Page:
Drakes of Orange County, New York and Related Families is a manuscript collection of notes compiled by Imogene H. Lane in 1970. It is available on microfilm from the Family History Library (FHL film #872801, item 4). My copy was included in the William B. Bogardus Collection, and the scanned pages are now online as a PDF using the above link. The file is large so it must be downloaded to your computer or devise. It cannot be viewed online.
Imogene H. Lane was born Imogene Thetis Hawks in Nebraska in 1913. In 1941 she married Harry H. Lane. She is a descendant of Samuel Drake and Eunice Carpenter of Orange County, New York. Samuel Drake, who was born (according to Lilian Drake Avery) in 1746, in Orange County, has been said to be a son of Joseph Drake and Amy Carmen of Goshen, in Orange Co., New York, and a descendant of Josias Drats and Aeltje Brouwer. This claim is not correct. Samuel is not a son of Joseph Drake and is not descended from Josias Drats and Aeltje Brouwer. Samuel Drake's ancestry has not been proved and is not presently known. I suspect that he may descend from Samuel Drake who was at Fairfield, Connecticut and Eastchester, New York, and who died in 1686. But this possibility also has not been proved. (Imogene H. Lane's Drake Ancestry).
In 1989, Imogene H. Lane published a thirteen generation genealogy of descendants of John Hawks of Windsor, Connecticut and Hadley, Massachusetts. A digital version is available online through the Family History Library, John Hawks, A Founder of Hadley, Massachusetts... (be forewarned, this takes a while to download).
As stated above, The Drakes of Orange County, New York manuscript is a collection of notes concerning the Drake families found in Orange County, New York. Although relatively small in geographical area, Orange County, New York was populated, from the mid 1700s on, by a number of unrelated families named Drake. Whether or not Imogene H. Lane realized this is not clear. When common given names, especially John, William and Samuel, are factored in, it can be appreciated how the Drakes of Orange County have been confused by researchers over the years. Lillian Drake Avery's, Drake Genealogy in the Line of Samuel Drake of Lower Smithfield Township, Northampton (now Monroe) County, Pennsylvania (Pontiac, MI: the author, 1926) and Louis Schneider Drake's Jesayas Jansze Drake of New Netherlands, 1648-after 1720?: With an Explanation of tieup between Bogardus, Webber, Brouwer and Drake Families (Edwardsville, IL: the author, 1967) are two examples of published genealogies focused on Drake families of the Orange County, New York area, that did not appreciate the fact that a number of unrelated Drake families are found there. Both works are riddled with errors reflecting this misunderstanding, and both must be used with caution. Frankly, I would suggest avoiding Louis S. Drake's work completely. It is apparent from her notes that Imogene H. Lane did rely somewhat on Lillian Drake Avery's published work, including the incorrect placement of her ancestor Samuel D. Drake as a son of Joseph Drake of Goshen, New York.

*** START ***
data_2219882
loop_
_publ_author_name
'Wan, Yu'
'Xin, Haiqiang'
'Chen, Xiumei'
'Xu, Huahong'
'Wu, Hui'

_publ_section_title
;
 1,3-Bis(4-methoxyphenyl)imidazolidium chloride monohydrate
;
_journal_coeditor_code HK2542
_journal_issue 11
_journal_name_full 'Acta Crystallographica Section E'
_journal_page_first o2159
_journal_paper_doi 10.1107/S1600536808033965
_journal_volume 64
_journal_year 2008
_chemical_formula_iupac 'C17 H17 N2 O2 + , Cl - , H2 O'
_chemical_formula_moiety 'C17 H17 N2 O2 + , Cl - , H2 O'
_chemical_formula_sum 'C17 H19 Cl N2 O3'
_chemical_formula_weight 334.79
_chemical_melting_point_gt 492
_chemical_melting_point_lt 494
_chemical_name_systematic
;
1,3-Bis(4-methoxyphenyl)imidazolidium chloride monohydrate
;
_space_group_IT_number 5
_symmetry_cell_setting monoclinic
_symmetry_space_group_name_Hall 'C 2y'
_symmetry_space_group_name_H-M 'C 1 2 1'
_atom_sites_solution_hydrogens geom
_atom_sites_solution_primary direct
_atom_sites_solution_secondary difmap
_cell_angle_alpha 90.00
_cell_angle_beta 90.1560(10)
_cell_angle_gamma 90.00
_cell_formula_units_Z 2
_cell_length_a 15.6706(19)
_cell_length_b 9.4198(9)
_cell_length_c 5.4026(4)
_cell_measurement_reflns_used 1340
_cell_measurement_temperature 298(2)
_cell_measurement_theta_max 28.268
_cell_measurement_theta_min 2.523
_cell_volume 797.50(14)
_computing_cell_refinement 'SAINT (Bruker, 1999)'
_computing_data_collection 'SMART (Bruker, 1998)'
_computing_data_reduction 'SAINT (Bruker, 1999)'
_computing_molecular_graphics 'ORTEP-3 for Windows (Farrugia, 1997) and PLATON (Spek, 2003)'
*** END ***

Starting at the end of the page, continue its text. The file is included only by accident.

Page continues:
Included in the manuscript are occasional notes referring to Anneke Jans Bogardus and her, believed, Drake descendants. (Please take note that there are no persons named Drake, during the colonial period, who are descendants of Anneke Jans Bogardus). Much of this material was collected by Imogene H. Lane from earlier researchers who deposited their work with the Orange County Historical Society. None of it should be accepted at face value by anyone conducting research today. There is also a good deal of notes and correspondence originated by Victor M. Drake in the late 1800s. Much of it is focused on Francis Drake of Blooming Grove, Orange County, New York. This Francis Drake is not related to the Drakes descended from Josias Drats and Aeltje Brouwer. Additionally, there are some notes on the Oakley and Holly families of Orange County, New York, a brief Hawks genealogy, and a lineage beginning with Richard Drake and Mary Wood.
As I alluded to above, nothing in this manuscript should be accepted verbatim. Look to original records (vital, church, probate and deeds) to confirm any relationships found within. It is, however, a collection that anyone researching the surname, Drake, in Orange County, New York, should have access to.
Details on many of the above mentioned can be found at the Drake Genealogy Database website.